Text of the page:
The movie portrays Sean’s sleeping quarters as a little cosy. You can see him struggle to adjust to the lack of space and fumble his way around as he awkwardly bumps into objects around the house.
While this exaggerates the lack of size in some aspects, in many ways while the units are small they also maximise the use of space. For example, combining bath and shower into a single compartment, placing the laundry and bathroom sink together, etc.
5. Carpark Elevators
Wanna get to the 15th floor of a building? There is an elevator for that. Wanna park your car in Japan? There is an elevator for that too. That’s right, they have multi-level parking lots, where ramps take up too much room, elevators maximise the use of limited space.
In the movie, when we first see Twinkie’s modified green monster of a hulky car, we see it exit the car elevator. This is a thing in Japan, where space and land is a precious commodity. It is common for cars to use anything from elevators to rising platforms.
Tall buildings with several storeys can accommodate multiple levels of cars with a single elevator. Naturally, you will find the traditional carparks with ramps also, but these are usually older parking lots that originally had more space.
6. Shoes Off Inside!
This is an extension of the cultural practice where shoes are not worn inside homes or shrines etc. In fact, personal hygiene and cleanliness are taught from a very early age in Japanese schools.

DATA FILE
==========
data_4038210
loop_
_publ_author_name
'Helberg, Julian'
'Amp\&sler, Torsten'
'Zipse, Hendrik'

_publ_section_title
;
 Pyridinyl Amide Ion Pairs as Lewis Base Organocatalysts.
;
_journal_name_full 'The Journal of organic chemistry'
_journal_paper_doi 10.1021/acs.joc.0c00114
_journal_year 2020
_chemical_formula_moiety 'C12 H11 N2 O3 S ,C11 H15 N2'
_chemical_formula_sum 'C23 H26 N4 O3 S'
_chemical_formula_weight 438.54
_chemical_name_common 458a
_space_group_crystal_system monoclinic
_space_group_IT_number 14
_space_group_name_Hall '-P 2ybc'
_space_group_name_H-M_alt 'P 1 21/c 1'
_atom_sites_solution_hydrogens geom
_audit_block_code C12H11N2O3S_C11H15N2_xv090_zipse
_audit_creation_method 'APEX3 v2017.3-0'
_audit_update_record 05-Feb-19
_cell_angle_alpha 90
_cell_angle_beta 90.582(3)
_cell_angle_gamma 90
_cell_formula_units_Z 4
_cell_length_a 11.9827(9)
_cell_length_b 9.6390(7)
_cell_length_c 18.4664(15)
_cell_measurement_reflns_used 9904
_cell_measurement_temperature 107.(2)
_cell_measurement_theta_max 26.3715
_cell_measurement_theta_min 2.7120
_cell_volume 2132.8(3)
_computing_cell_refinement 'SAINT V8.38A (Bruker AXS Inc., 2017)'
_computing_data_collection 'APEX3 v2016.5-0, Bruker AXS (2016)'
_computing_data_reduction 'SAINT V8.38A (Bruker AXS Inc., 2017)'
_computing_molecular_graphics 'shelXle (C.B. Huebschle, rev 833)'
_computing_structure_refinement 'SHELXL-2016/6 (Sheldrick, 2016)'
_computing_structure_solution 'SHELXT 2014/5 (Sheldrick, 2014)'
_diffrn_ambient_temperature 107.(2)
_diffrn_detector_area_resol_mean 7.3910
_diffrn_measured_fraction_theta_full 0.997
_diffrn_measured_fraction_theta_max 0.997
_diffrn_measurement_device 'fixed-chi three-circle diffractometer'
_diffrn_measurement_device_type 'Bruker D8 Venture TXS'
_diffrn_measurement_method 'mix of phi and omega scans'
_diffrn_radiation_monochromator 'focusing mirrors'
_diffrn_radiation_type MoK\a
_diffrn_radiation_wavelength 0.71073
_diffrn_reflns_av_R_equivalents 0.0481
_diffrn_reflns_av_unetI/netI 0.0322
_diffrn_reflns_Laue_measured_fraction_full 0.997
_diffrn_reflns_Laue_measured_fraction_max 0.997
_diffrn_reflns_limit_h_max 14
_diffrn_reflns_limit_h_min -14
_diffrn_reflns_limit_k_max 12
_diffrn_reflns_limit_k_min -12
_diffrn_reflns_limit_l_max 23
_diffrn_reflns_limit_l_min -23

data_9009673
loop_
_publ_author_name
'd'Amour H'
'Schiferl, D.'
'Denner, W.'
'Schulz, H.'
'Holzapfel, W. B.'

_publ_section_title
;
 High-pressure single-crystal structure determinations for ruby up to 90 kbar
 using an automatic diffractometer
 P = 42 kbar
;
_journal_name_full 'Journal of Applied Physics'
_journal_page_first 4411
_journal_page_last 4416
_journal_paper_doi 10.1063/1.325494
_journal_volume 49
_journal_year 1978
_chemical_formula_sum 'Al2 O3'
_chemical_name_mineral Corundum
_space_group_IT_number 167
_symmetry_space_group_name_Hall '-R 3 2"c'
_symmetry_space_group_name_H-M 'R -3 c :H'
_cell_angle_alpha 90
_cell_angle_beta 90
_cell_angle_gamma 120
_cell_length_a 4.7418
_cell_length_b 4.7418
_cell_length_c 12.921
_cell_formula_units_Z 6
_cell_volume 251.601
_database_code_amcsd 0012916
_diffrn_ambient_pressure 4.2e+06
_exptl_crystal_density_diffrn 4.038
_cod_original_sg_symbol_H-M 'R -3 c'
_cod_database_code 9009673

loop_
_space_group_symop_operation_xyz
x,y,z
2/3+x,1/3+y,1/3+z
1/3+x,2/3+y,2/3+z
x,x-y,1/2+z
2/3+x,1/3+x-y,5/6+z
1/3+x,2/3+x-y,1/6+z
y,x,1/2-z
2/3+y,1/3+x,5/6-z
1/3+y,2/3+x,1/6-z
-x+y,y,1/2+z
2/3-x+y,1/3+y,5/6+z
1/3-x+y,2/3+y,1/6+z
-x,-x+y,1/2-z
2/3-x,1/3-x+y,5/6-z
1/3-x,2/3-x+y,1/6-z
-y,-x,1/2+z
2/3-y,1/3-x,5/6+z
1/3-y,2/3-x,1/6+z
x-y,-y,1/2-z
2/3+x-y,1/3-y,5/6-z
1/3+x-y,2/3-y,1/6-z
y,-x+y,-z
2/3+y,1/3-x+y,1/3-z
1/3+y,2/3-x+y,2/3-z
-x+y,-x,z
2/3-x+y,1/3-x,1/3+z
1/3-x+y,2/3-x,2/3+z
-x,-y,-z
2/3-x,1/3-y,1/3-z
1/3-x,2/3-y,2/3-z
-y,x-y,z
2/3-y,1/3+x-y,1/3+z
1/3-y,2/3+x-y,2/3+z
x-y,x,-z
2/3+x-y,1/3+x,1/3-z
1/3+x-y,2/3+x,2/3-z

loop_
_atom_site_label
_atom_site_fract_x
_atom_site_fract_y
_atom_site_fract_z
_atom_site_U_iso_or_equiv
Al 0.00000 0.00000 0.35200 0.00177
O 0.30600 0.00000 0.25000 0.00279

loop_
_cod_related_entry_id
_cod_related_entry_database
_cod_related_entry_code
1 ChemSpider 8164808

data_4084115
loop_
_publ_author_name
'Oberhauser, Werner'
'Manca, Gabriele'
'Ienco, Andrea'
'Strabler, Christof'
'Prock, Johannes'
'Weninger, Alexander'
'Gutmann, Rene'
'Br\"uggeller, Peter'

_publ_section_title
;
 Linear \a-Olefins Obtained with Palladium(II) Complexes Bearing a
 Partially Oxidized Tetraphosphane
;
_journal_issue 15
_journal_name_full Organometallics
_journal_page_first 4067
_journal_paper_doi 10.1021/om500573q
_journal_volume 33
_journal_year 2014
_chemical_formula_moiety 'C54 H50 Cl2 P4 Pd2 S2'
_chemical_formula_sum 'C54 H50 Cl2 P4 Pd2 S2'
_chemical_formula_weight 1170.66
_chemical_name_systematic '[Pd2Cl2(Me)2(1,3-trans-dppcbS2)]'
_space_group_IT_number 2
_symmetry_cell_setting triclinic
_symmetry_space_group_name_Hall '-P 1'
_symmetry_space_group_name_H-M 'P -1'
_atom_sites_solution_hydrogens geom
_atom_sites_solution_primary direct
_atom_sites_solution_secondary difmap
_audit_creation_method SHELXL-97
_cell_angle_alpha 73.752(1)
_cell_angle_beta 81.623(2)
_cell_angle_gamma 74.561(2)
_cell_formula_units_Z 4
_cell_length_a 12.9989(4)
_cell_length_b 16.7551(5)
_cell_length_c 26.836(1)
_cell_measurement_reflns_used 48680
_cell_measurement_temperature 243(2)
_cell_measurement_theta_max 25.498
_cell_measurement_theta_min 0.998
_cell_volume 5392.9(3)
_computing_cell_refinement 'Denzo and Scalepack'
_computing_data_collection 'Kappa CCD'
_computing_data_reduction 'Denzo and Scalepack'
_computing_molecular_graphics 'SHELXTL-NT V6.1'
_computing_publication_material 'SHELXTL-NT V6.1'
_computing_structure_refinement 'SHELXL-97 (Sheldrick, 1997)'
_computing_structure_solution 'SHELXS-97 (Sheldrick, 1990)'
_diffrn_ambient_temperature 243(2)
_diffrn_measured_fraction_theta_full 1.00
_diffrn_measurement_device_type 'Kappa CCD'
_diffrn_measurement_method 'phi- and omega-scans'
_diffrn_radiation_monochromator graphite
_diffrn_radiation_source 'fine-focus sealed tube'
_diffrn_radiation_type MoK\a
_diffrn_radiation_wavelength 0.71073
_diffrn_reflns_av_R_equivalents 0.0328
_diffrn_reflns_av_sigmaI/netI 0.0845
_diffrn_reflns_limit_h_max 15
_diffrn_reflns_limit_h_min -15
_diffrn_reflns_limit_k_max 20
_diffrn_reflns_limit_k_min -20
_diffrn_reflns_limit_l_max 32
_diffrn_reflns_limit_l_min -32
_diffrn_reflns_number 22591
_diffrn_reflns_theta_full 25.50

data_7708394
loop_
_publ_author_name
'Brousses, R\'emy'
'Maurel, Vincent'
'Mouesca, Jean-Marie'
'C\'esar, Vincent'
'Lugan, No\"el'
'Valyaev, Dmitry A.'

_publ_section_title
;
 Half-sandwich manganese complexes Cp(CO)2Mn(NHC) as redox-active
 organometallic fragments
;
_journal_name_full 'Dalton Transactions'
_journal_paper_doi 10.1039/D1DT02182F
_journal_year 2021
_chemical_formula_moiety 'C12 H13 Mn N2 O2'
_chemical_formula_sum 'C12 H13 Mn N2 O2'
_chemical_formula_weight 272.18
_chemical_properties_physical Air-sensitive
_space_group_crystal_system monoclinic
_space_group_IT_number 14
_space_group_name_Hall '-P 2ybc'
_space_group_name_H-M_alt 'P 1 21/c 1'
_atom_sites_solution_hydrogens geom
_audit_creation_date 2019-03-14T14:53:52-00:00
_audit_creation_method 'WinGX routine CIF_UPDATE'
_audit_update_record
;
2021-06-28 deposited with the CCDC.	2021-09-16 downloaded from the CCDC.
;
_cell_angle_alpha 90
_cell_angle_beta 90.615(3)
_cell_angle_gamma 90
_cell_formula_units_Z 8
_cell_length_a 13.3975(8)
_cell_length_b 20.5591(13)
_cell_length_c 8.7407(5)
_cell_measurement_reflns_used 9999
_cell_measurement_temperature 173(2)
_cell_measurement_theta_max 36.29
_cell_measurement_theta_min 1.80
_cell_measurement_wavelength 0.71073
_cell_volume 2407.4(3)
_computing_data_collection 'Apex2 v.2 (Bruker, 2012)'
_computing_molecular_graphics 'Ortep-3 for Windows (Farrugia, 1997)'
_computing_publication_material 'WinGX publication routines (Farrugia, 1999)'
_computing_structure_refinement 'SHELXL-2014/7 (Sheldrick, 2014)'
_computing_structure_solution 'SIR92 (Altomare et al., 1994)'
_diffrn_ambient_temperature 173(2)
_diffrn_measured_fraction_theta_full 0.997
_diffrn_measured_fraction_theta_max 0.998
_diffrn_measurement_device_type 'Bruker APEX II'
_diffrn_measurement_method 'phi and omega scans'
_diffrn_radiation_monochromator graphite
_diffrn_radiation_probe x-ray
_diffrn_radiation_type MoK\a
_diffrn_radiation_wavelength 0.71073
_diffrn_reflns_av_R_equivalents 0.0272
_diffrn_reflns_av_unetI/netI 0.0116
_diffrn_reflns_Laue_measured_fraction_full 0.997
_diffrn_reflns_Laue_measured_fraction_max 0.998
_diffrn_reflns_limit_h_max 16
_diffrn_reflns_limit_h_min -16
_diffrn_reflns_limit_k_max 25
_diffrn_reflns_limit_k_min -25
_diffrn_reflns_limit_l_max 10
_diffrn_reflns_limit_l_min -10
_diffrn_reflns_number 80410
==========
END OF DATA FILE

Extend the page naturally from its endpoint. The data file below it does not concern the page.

Shoes specifically, which have been worn outside are seen as dirty and have the potential to stain the classroom floor. Rather, slippers are used inside, and they never venture outdoors. This custom similar to many Japanese homes too.
On Sean’s first day at his new Japanese school, he carelessly wanders into his classroom. Unknowingly, he needs to remove his shoes in exchange for the ‘uwabaki’, at his teacher’s direction. The ‘uwabaki’ is the Japanese term for inside or interior slippers. So, the movie paints this picture quite accurately.
7. Mahjong is Japan’s Poker
Betting or any form of gambling for that matter has generally been taboo in Japan, minus a few exceptions. Horse Racing and Betting still occur, while Japan’s version of slot machines labelled ‘Pachinko’ are also popular.
However, Japan has yet to launch its casino in Japan, and so poker tournaments are non-existent, for now. Although, that looks to be changing shortly, due in part to recent legislation changes.
The closest thing the Japanese have to gamble with money, using some kind of playing cards originates from China. Mah Jong – which is the global name as it is played around Asia, involves blocks of certain symbols. Players then try to create the best hand they can through discarding certain tiles. This is a common game among younger men especially, who play for money.
Tokyo Drift shows a match earlier on with DK and his friends and Han taking part for real money. Again, an accurate depiction of how people gamble for money in Japan.